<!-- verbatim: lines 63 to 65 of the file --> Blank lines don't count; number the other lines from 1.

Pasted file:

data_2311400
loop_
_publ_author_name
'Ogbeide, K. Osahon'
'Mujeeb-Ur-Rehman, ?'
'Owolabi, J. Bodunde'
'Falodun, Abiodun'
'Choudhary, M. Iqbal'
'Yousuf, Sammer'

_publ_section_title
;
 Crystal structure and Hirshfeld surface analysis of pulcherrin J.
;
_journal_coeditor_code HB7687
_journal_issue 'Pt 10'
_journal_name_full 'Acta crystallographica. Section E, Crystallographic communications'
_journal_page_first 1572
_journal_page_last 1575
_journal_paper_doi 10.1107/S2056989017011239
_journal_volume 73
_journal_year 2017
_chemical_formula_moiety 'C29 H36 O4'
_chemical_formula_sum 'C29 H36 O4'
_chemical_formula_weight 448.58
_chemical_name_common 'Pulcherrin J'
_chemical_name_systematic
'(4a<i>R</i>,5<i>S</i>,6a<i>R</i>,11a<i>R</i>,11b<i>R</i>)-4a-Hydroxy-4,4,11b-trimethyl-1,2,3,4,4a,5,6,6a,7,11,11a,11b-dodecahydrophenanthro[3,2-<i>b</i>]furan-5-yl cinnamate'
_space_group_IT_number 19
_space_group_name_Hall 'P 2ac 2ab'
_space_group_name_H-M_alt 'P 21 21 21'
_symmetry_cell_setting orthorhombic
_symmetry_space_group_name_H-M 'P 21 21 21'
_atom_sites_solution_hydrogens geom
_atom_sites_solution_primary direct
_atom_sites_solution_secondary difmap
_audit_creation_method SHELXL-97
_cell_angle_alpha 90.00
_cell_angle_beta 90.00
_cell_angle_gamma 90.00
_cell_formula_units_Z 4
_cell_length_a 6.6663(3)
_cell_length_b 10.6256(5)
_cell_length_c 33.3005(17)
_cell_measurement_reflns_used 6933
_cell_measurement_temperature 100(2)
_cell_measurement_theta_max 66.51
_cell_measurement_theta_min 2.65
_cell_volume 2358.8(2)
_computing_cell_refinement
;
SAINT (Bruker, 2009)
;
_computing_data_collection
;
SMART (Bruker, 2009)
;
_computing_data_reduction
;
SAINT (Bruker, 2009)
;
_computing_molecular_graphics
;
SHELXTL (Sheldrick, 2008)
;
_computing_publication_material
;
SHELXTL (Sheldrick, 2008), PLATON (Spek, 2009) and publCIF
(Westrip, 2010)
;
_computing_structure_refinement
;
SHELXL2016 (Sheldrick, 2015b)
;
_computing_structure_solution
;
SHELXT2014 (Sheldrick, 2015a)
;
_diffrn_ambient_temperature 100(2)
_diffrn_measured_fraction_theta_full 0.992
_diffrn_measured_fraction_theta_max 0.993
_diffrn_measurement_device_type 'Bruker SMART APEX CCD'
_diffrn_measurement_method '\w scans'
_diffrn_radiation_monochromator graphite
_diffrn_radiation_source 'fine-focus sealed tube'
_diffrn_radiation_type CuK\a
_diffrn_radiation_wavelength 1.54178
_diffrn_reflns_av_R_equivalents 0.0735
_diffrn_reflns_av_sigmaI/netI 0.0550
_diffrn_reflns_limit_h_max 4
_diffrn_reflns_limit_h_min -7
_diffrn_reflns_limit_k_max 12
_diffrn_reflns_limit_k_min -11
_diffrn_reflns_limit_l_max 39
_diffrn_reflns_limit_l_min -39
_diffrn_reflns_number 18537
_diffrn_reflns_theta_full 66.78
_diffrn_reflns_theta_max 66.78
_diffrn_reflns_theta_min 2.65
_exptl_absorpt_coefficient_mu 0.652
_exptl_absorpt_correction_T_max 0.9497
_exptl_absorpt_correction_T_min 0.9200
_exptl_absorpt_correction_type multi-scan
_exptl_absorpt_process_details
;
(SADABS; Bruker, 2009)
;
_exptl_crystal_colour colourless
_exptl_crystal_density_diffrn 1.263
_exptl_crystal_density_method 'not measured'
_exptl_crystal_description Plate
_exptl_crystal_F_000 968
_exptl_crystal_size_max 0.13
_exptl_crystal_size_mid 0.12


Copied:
SHELXTL (Sheldrick, 2008)
;
_computing_publication_material